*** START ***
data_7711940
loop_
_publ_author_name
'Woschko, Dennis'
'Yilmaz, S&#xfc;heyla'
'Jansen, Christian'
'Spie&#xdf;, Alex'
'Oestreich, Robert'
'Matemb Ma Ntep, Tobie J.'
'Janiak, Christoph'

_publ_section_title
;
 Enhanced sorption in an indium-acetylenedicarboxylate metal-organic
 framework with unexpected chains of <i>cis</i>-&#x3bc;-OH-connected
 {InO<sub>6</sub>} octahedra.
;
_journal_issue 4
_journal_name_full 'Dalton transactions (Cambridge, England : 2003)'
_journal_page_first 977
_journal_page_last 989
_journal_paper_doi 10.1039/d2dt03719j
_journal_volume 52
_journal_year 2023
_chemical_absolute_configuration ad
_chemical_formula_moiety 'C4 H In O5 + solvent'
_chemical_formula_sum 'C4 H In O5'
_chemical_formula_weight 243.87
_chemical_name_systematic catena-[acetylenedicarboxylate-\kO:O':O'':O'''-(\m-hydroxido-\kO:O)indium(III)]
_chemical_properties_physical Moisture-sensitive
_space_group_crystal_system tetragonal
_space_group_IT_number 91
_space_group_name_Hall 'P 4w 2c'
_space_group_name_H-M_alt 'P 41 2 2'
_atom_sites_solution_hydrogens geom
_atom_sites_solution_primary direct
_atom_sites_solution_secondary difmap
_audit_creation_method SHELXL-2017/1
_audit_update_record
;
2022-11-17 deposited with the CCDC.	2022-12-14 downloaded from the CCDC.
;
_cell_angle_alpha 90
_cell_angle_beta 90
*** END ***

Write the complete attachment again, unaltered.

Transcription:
data_7711940
loop_
_publ_author_name
'Woschko, Dennis'
'Yilmaz, S&#xfc;heyla'
'Jansen, Christian'
'Spie&#xdf;, Alex'
'Oestreich, Robert'
'Matemb Ma Ntep, Tobie J.'
'Janiak, Christoph'

_publ_section_title
;
 Enhanced sorption in an indium-acetylenedicarboxylate metal-organic
 framework with unexpected chains of <i>cis</i>-&#x3bc;-OH-connected
 {InO<sub>6</sub>} octahedra.
;
_journal_issue 4
_journal_name_full 'Dalton transactions (Cambridge, England : 2003)'
_journal_page_first 977
_journal_page_last 989
_journal_paper_doi 10.1039/d2dt03719j
_journal_volume 52
_journal_year 2023
_chemical_absolute_configuration ad
_chemical_formula_moiety 'C4 H In O5 + solvent'
_chemical_formula_sum 'C4 H In O5'
_chemical_formula_weight 243.87
_chemical_name_systematic catena-[acetylenedicarboxylate-\kO:O':O'':O'''-(\m-hydroxido-\kO:O)indium(III)]
_chemical_properties_physical Moisture-sensitive
_space_group_crystal_system tetragonal
_space_group_IT_number 91
_space_group_name_Hall 'P 4w 2c'
_space_group_name_H-M_alt 'P 41 2 2'
_atom_sites_solution_hydrogens geom
_atom_sites_solution_primary direct
_atom_sites_solution_secondary difmap
_audit_creation_method SHELXL-2017/1
_audit_update_record
;
2022-11-17 deposited with the CCDC.	2022-12-14 downloaded from the CCDC.
;
_cell_angle_alpha 90
_cell_angle_beta 90